June 18, 2024


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COVID peaks in China to last 2-3 months, hit rural areas after that – expert

COVID peaks in China to last 2-3 months, hit rural areas after that – expert

  • The peak of the COVID wave was seen for 2-3 months – epidemiologist
  • Older people in rural areas are particularly at risk
  • People’s mobility indicators are rising, but they have not yet fully recovered
  • One case of XBB subtype has been detected in China

BEIJING (Reuters) – A top Chinese epidemiologist said the peak of the COVID-19 wave in China is expected to last between two and three months, and will soon swell into the vast countryside where medical resources are relatively scarce.

Infection is expected to increase in rural areas as hundreds of millions travel to their home towns for the Lunar New Year holiday, which officially starts from January 21 and was known before the pandemic as the largest annual exodus of people in the world.

China last month abruptly abandoned the strict mass virus lockdown regime that fueled historic protests across the country in late November, finally reopening its borders last Sunday.

The sudden undoing of restrictions unleashed the virus on 1.4 billion people in China, more than a third of whom live in areas where infections have already passed their peak, according to state media.

But Zeng Guang, a former chief epidemiologist at the Chinese Center for Disease Control and Prevention, warned that the worst of the outbreak was far from over, according to a report in local media outlet Caixin on Thursday.

“Our priority focus was on the big cities. It’s time to focus on the rural areas,” Zeng was quoted as saying.

He said a large number of people in the countryside, where medical facilities are relatively poor, are being left behind, including the elderly, the sick and the disabled.

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The World Health Organization also warned this week of the risks posed by holiday travel.

China is not reporting enough deaths from Covid, the UN agency said, though it is now providing more information about the outbreak.

“Since the outbreak of the epidemic, China has shared relevant information and data with the international community in an open, transparent and responsible manner,” Foreign Ministry official Wu Xi told reporters.

Chinese virologists said on Friday they had detected one infection with the Omicron subtype XBB.1.5, which World Health Organization scientists described as the most transmitted subspecies yet after its rapid spread in the United States in December. There is no evidence yet that it is more dangerous.

Health authorities have reported five or fewer deaths per day for the past month, numbers that don’t match the long lines seen at funeral homes and body bags seen emerging from crowded hospitals.

China has not reported COVID death data since Monday. Officials said in December that they plan to move forward with monthly, not daily, updates.

Although international health experts have projected at least 1 million COVID-related deaths this year, China has reported just over 5,000 cases since the pandemic began, one of the lowest death rates in the world.

Diplomatic tensions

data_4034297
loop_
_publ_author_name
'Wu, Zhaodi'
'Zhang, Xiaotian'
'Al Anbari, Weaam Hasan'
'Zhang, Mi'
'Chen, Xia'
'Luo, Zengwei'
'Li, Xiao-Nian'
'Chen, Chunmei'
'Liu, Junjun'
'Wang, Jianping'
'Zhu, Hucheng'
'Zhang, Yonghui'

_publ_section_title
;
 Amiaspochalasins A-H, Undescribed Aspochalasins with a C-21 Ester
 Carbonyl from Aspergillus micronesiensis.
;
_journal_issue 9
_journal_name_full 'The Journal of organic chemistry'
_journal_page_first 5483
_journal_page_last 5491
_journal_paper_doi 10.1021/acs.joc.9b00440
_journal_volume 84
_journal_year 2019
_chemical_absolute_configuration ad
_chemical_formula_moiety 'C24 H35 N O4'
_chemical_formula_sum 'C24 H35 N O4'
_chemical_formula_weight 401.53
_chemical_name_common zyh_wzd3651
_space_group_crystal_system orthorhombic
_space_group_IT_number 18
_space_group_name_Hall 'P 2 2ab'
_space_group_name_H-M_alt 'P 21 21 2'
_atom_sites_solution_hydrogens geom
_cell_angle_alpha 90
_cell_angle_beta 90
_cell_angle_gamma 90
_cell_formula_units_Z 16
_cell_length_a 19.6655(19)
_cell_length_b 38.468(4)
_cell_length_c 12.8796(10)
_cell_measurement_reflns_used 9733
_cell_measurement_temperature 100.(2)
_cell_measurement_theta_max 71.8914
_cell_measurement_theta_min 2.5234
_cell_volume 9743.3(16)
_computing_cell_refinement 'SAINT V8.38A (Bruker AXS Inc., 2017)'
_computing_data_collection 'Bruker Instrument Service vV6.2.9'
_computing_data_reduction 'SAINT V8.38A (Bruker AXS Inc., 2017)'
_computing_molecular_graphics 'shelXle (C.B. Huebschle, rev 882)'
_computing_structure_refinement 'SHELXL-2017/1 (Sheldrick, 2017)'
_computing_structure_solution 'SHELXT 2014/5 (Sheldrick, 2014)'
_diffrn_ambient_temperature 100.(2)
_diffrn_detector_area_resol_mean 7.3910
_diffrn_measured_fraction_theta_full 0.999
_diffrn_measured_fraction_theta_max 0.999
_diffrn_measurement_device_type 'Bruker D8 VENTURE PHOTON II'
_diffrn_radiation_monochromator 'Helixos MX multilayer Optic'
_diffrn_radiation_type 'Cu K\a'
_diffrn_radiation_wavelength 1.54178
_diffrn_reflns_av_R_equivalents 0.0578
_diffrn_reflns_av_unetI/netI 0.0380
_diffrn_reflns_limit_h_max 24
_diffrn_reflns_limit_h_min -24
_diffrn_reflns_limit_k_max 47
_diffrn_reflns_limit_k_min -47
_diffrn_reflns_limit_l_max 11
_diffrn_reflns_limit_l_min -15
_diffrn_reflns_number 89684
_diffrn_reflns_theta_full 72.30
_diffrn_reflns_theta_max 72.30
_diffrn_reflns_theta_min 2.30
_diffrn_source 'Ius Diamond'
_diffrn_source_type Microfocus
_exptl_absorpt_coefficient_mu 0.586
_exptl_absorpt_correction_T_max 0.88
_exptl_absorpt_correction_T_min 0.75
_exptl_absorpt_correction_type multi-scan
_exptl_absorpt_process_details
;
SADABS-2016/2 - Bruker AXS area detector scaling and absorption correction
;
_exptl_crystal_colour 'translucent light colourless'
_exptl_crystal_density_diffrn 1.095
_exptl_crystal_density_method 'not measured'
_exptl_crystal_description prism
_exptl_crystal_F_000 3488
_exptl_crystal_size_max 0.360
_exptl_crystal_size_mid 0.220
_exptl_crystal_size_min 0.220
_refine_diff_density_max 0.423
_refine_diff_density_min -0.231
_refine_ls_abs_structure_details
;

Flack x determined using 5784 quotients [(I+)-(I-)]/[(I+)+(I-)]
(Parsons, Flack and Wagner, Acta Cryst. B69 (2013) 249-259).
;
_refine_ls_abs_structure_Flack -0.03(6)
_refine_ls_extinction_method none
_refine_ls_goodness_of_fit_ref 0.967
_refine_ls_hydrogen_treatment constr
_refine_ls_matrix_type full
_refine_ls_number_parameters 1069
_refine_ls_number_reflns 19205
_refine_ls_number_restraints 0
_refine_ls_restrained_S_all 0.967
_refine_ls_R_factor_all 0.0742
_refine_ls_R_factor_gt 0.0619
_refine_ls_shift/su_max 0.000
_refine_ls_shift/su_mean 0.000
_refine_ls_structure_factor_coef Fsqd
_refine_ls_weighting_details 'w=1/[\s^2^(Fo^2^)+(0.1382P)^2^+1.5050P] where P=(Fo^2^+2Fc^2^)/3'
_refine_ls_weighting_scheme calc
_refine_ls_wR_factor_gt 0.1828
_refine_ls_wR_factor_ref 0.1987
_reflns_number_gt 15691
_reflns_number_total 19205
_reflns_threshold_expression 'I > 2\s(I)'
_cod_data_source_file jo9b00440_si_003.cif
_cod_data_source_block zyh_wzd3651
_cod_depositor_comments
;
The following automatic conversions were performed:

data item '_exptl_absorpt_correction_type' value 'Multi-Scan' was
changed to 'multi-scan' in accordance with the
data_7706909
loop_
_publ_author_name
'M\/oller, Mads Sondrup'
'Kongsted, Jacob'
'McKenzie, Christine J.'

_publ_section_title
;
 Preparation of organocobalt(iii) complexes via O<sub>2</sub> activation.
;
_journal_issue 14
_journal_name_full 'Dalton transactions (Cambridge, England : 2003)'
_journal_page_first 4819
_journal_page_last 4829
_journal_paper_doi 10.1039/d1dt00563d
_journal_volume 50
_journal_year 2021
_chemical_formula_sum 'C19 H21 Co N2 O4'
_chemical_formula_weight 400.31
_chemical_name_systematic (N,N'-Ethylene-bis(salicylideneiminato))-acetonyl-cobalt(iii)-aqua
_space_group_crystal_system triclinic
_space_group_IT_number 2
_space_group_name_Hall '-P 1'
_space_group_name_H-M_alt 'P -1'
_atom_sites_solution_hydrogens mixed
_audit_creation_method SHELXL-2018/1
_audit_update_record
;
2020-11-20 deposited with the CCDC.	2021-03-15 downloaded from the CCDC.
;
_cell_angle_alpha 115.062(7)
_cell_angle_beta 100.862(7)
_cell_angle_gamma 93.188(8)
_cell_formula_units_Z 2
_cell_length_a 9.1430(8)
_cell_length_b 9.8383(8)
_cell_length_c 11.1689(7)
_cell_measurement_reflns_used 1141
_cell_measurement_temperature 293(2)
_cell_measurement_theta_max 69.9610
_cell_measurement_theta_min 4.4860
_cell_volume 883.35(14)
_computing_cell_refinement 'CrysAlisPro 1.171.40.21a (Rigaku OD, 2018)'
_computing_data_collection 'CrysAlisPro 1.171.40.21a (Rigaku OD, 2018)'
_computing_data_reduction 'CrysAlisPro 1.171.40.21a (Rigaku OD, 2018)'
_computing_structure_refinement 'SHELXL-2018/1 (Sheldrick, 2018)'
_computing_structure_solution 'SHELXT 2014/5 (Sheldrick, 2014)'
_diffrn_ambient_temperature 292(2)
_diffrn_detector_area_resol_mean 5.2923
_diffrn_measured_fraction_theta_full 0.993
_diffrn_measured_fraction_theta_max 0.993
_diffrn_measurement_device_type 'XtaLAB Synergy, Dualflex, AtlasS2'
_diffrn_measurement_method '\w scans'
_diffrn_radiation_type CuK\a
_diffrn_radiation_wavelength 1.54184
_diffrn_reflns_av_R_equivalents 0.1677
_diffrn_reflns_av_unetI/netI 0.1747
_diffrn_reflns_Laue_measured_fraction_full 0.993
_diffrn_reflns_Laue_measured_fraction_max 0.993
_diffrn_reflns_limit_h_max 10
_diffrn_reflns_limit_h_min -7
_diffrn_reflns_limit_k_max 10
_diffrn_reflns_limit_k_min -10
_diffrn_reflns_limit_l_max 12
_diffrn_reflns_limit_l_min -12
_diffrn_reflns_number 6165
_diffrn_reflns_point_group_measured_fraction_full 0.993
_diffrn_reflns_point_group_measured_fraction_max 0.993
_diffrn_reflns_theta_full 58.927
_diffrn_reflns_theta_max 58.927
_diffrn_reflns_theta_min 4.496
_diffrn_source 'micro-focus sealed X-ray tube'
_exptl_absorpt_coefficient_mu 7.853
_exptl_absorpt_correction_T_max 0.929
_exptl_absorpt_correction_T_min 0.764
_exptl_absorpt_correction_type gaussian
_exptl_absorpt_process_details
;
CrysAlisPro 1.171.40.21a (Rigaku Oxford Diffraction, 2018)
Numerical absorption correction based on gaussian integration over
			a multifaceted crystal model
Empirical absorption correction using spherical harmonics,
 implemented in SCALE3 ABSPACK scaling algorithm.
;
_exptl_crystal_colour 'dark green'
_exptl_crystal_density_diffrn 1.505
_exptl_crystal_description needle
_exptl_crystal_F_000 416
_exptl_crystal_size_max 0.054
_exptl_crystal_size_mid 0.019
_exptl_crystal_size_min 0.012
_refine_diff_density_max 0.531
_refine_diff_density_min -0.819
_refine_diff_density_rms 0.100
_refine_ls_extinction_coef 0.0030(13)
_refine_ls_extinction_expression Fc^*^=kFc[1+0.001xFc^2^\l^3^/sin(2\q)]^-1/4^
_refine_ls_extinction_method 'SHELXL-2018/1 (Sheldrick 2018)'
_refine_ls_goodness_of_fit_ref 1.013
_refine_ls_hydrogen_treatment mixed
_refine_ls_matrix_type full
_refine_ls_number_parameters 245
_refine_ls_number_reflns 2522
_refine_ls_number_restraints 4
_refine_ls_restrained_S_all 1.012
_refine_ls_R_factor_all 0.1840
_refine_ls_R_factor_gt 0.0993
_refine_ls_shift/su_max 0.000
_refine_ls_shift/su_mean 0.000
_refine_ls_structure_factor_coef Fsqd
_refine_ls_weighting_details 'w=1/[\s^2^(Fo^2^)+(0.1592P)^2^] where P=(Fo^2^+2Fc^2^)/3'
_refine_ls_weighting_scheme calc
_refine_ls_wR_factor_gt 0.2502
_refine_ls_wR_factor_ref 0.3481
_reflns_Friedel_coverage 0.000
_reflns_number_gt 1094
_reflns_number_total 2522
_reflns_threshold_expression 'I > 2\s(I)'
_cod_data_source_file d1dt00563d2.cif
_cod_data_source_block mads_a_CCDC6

Concerns about data transparency were among the factors that prompted more than a dozen countries to require pre-departure COVID tests from travelers arriving from China.

Beijing, which sealed off its borders from the rest of the world for three years and still requires all visitors to be tested before their trip, is objecting to the restrictions.

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Wu said individual countries’ accusations were “unreasonable, unscientific and unfounded”.

Tensions rose this week with South Korea and Japan, as China retaliated by suspending short-term visas for its citizens. The two countries are also limiting flights, testing travelers from China upon arrival, and isolating those in quarantine.

Parts of China were returning to normal life.

Particularly in big cities, residents are increasingly on the move, indicating a gradual, if so far slow, recovery in consumption and economic activity.

An average of 490,000 daily trips have been made in and out of China since it reopened on January 8, an immigration official said Friday, just 26% of pre-pandemic levels.

Singapore resident Chu Wenhong was among those who were finally reunited with their parents for the first time in three years.

“They both had COVID, and they’re both very old. I feel very fortunate actually, because it wasn’t too serious for them, but their health isn’t very good,” she said.


While China’s reopening has given a boost to financial assets globally, policymakers around the world worry it could renew inflationary pressures.

However, trade data for December released on Friday provided reasons to be cautious about the pace of recovery in China.

Jin Chufeng, whose company exports wicker outdoor furniture, said he has no expansion or hiring plans for 2023.

“With the lifting of Covid restrictions, domestic demand is expected to improve, but not exports,” he said.

Next week’s data is expected to show China’s economy growing 2.8% in 2022, the second-slowest growth since 1976, the last year of Mao Zedong’s decade-long Cultural Revolution, according to a Reuters poll.

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Some analysts say last year’s lockdowns will leave lasting scars on China, including by exacerbating its already grim demographic outlook.

Hence, growth is expected to rebound to 4.9% this year, still well below the pre-pandemic trend.

additional coverage from the Beijing and Shanghai newsrooms; Written by Marius Zaharia. Editing by Raju Gopalakrishnan

Our standards: Thomson Reuters Trust Principles.